As the country gears up for the 2012 election, three groups--Hispanics, young people and women--are under the media spotlight, and for good reason. The Hispanic electoral juggernaut is arriving much faster than many demographers predicted, and it tilts hard Democratic. Two-thirds of young people, many of whom are minorities, voted for President Obama in 2008. And women--particularly single, working, educated ones--are more Democratic than men.
But it may not be all bad news for the GOP. A close look at another major group--aging baby boomers--shows that this growing demographic is becoming more conservative.
The size of this group magnifies its political clout. Drawing on new Census data, demographer William Frey wrote recently in a Brookings Institution report that the older population (45 years of age and older) grew more than 18 times as fast as the younger generation (45 and younger) between 2000 and 2010. Most notable, he says, is the 50% growth of those between the ages of 55 and 64. For the first time, people over 45 represent a majority (53%) of the voting-age population.
If the GOP can successfully win over the near and new olds, graying America could officially turn red.
Since 1964, the Census has asked people whether they voted on Election Day, and the age skew is unmistakable: Older Americans vote more than younger ones. In 2008, 49% of 18-24 year olds reported voting. Compare that to the 72% for those ages 55-64 ("near olds"), and 70% for those 65 and older ("new olds").
The shifting views of the liberal and libertine '60s generation aren't new. It started becoming more conservative some 20 years ago.
Consider a 1986 poll for Time Magazine conducted by the firm Yankelovich Clancy Shulman. It reported that 64% of 30-40 year olds said their political views had become more conservative since the 1960s, while 27% said they were less so. Forty-one percent described themselves as conservative, yet only 28% said they were conservative in the '60s and '70s. Of those who had moved rightward, the top explanation they gave for their shift was assuming family responsibilities. More of those 30-40 years olds still described themselves as Democrats (38%) than Republicans (24%). But the trend, according to the pollster, was in the Republican direction.
The University of Michigan's American National Election Study provides additional perspective. In 1972, 51% of eligible voters in the cohort born between 1943 and 1958--the front end of the baby boom--called themselves Democrats, and 29% identified as Republicans. In 2008, those responses were 45% Democrat and 48% Republican.
The ideological identification data from the surveys are even more striking than party affiliation. Thirty percent of today's near olds called themselves liberals in 1972. In 2008, 12% did. The proportion calling themselves conservative rose to 46% in 2008 from 21% in 1972, according to the survey.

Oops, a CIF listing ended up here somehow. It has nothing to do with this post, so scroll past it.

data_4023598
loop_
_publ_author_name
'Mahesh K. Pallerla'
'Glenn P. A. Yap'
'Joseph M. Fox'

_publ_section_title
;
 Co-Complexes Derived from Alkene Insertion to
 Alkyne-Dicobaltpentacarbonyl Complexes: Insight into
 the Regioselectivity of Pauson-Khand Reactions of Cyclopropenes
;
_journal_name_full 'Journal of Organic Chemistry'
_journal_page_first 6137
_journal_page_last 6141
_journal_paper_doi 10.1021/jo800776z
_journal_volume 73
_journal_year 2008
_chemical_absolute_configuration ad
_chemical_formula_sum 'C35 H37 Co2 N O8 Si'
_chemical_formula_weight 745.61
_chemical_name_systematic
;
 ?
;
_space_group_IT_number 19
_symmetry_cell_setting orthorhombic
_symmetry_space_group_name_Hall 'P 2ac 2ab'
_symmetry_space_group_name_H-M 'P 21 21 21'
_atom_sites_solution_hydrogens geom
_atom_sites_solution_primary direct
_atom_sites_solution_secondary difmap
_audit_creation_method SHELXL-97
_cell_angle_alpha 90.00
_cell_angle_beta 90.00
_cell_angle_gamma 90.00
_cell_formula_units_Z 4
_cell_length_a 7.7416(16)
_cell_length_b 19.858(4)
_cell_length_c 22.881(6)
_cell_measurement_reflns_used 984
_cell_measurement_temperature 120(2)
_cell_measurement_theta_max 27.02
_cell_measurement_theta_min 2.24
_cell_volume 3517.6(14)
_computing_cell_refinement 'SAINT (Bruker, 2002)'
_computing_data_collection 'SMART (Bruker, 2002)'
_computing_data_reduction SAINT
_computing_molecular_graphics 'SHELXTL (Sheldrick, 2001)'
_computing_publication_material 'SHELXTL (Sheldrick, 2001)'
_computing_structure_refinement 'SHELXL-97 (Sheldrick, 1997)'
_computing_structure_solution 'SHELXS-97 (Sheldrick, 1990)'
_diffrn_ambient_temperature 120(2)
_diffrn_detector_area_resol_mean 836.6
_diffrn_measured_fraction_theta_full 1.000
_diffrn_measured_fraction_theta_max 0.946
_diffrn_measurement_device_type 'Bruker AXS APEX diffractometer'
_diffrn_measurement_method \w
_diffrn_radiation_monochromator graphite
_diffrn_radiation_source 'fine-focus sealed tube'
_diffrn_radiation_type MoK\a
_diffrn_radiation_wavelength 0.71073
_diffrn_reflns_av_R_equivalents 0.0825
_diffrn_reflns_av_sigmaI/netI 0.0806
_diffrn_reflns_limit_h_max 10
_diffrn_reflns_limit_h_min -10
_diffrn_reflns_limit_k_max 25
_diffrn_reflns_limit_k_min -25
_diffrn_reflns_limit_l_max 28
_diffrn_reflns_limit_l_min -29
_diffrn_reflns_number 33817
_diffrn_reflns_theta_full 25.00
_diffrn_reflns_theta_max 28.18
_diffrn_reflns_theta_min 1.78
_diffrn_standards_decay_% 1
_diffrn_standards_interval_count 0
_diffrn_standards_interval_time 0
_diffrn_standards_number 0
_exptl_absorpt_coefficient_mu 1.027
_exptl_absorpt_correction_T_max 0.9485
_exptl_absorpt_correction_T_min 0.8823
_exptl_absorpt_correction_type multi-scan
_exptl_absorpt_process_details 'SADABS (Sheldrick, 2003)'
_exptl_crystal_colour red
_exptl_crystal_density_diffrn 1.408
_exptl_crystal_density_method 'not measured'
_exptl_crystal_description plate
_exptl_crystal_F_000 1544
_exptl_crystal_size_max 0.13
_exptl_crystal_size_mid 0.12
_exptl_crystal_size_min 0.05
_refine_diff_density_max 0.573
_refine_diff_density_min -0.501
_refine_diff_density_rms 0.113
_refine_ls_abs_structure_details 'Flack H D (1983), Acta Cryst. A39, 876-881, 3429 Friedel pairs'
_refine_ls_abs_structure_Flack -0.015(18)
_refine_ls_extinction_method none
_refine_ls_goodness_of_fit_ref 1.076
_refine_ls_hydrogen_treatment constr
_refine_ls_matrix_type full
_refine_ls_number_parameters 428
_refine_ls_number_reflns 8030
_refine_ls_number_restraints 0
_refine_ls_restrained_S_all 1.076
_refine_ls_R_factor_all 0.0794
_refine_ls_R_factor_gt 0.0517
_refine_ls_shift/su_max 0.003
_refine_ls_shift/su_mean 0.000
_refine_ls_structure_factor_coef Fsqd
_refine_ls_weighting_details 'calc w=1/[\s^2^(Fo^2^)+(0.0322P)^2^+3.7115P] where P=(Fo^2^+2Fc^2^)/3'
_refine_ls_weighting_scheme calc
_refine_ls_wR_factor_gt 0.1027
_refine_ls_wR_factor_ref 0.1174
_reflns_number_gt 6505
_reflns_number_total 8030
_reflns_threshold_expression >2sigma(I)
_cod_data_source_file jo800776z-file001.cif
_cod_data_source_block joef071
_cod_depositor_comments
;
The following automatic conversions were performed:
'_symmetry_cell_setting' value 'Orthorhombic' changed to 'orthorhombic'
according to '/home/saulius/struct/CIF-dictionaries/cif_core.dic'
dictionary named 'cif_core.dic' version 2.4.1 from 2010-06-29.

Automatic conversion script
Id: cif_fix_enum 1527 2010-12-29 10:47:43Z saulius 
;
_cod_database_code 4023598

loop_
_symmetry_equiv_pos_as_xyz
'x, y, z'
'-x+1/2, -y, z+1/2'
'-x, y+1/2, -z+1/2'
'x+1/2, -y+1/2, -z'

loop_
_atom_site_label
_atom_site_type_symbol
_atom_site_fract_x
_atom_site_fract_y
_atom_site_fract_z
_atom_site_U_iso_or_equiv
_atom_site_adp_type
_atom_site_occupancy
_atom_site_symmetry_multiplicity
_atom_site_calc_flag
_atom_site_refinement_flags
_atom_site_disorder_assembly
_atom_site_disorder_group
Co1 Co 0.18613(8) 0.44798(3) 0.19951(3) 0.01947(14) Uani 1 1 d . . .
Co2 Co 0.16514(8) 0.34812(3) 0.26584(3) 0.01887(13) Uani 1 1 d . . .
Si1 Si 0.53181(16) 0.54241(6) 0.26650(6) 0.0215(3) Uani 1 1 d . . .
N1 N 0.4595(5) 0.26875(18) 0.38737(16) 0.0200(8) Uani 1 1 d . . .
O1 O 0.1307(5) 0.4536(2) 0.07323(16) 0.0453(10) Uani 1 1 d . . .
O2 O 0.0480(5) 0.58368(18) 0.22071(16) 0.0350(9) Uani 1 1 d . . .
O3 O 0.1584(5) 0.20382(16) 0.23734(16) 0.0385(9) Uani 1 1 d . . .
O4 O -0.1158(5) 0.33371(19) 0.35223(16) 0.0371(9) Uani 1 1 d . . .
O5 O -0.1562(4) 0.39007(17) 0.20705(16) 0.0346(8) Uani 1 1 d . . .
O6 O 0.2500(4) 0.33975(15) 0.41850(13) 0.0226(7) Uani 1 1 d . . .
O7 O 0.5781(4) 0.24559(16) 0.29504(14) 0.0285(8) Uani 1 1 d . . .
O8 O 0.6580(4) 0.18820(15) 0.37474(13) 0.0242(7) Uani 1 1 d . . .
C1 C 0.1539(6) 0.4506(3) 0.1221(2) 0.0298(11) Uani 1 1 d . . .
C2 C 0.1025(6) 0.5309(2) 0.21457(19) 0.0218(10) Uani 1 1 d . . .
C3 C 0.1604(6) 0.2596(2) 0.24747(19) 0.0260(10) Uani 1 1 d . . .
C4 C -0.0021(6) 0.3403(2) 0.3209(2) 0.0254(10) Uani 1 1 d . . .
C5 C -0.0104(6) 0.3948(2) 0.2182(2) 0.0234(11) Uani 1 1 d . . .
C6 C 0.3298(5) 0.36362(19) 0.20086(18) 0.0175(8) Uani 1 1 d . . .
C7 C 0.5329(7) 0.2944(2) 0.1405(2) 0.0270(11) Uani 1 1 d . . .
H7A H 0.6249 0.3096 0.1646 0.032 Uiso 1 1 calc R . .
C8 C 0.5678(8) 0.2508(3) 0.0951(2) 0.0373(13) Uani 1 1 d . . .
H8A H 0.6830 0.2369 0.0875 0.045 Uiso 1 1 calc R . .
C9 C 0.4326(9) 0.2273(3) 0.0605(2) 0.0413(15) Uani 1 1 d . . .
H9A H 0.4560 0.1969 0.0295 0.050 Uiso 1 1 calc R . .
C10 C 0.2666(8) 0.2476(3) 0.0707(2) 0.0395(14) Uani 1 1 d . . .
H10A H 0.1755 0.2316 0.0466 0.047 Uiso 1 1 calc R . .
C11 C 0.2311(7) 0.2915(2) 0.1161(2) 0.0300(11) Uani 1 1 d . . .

A study conducted by the National Opinion Research Center also shows a substantial increase (18 points) between 1974 and 2010 in conservative identification for the 55-64 (near old) cohort. They also moved 11 points in the Republican direction during that period.
Despite their ideological shift, the near olds are not a reliable Republican bloc--yet. In 2008, 45-59 year-olds made up 30% of the electorate. They split their votes between Barack Obama and John McCain evenly: 49% to 49%. (Compare that to the national electorate, which voted 53% to 46% for Mr. Obama). Of those 60 and older, 51% voted for Mr. McCain, compared to 47% for Mr. Obama.
Partisan identification, informed by coming of age and real-world experience, changes slowly. The near olds' youthful sentiments and the fallout from Vietnam and Watergate put them mostly in the Democratic camp. They have become more conservative, but still they haven't fully embraced the GOP.
The unpopularity of President Bush at the end of his time in office, coupled with Mr. Obama's exciting candidacy, gave Democrats an 11-point advantage over Republicans among self-identified registered voters 50-64 years old, according to 2008 Pew data. But they're not looking as satisfied with the president's party these days. So far this year, the Democrats only carry a five-point advantage. Among those 65 and older, Democrats had an eight-point advantage in 2008; the GOP now has a two-point advantage. Among whites, the shifts in these age groups toward the GOP are also dramatic. Whites in the 50-64 year-old age group split 45% to 45% in 2008; now the Republicans have a nine-point advantage (50% to 41%). In 2008, Republicans had a two-point advantage among the 65+ group. It is now 12 points.
In the future, both parties will vie for the allegiance of these politically consequential older voters. President Obama is struggling with them now, and Democrats are trying to drive a wedge between aging boomers and the GOP on issues such as Medicare and Social Security. If the GOP can successfully win over the near and new olds, graying America could officially turn red.
Karlyn Bowman is a senior fellow at AEI.
Andrew Rugg is a research assistant for the Political Corner at AEI.